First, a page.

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I read a statement about participation theory.

The equipartition theorem is generally valid only at high temper- ature, so that the thermal energy is larger than the energy gap between quantized energy levels. Results based on the equipar- tition theorem should emerge as the high-temperature limit of more detailed theories.

Does it mean that, we can't apply the theorem at low temperature?

Let assume room temperature of diatomic atom has 5 degrees of freedoms and therefore can't we write the mean energy be $\frac{5}{2} kT$.

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  • 2
    $\begingroup$ Just as a side note, room temperature is not really considered to be cold. Now, deduce away... $\endgroup$ – ClassicStyle Aug 31 '15 at 16:29
  • $\begingroup$ May I know the energy range where the quipartition theory would be valid? $\endgroup$ – Numerical Person Aug 31 '15 at 16:34
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Here is the heat capacity of nitrogen gas (a diatomic molecule) as a function of temperature:

heat capacity of nitrogen verses temperature

$C_V$ is the heat capacity at constant volume; $C_p$ is the heat capacity at constant pressure. Below 500 kelvin, $C_V$ is close to $(5/2) N_A k_B$ (about 20.8 joules per kelvin per mole), where $N_A$ is Avagadro's number and $k_B$ is the Boltmann constant. This is an example of equipartition: there are 5 degrees of freedom per molecule, consisting of 3 translational and 2 rotational. But note that at higher temperature the heat capacity increases. Eventually it tends to $(7/2) N_A k_B$ (about 29 J/K per mole). This is because the molecule has two more degrees of freedom, associated with vibration, so it is the equipartition theorem once again.

But this raises the question, why aren't all 7 degrees of freedom contributing at lower temperatures? It is owing to the fact that the equipartition theorem is indeed a high-temperature result, which only applies to those degrees of freedom such that the energy level gaps, especially the one from the ground to first excited state, are small compared to $k_B T$. In this example the vibrational energy levels have separations of order $k_B T_v$ where $T_v \simeq 1000$ kelvin, therefore the vibrational motion is not excited by thermal effects unless the temperature is of this order, and the full equipartition result is only achieved at temperatures large compared to $T_v$.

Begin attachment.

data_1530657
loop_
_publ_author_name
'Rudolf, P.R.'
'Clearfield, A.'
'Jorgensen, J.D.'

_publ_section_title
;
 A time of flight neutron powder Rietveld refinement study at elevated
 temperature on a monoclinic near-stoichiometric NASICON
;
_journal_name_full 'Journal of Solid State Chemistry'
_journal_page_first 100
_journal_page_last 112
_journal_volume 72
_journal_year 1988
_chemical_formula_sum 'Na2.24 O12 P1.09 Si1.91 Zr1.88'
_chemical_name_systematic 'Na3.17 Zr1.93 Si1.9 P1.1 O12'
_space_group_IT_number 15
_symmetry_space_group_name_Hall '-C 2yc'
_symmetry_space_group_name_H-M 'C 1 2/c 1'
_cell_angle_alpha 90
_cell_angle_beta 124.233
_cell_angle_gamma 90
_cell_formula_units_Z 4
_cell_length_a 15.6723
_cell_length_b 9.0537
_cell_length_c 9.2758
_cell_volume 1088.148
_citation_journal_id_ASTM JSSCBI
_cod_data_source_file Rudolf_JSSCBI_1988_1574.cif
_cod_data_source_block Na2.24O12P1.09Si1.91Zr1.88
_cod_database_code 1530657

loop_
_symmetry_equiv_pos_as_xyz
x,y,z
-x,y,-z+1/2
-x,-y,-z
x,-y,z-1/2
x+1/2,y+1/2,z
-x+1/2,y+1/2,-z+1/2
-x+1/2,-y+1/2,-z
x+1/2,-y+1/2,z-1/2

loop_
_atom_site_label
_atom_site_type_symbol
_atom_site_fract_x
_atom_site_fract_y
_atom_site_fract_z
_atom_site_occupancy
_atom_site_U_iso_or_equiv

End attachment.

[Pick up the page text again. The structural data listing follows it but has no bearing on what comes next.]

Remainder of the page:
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  • $\begingroup$ And at lower temperatures, the rotational energy of diatomic gases can also start to show quantization effects. In nitrogen it does not matter, but it is clearly measurable in H2. $\endgroup$ – Pieter Feb 28 at 0:07
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According to quantum theory, expected average energy of harmonic oscillator when in contact with thermal reservoir of temperature $T$ is

$$ \epsilon_{av} = \frac{\hbar \omega}{2}+ \frac{\hbar \omega}{e^{\frac{\hbar\omega}{k_B T}}-1}. $$

If $k_B T \gg \hbar \omega$, this is approximately equal to

$$ k_B T, $$

else the average energy is lower.

For other models (not harmonic oscillator), things may be similar.

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  • $\begingroup$ How will I correlate your equation with the expected heat capacity for diatomic molecule. Can you please do a bit math to connect the equations? $\endgroup$ – Numerical Person Aug 31 '15 at 16:46

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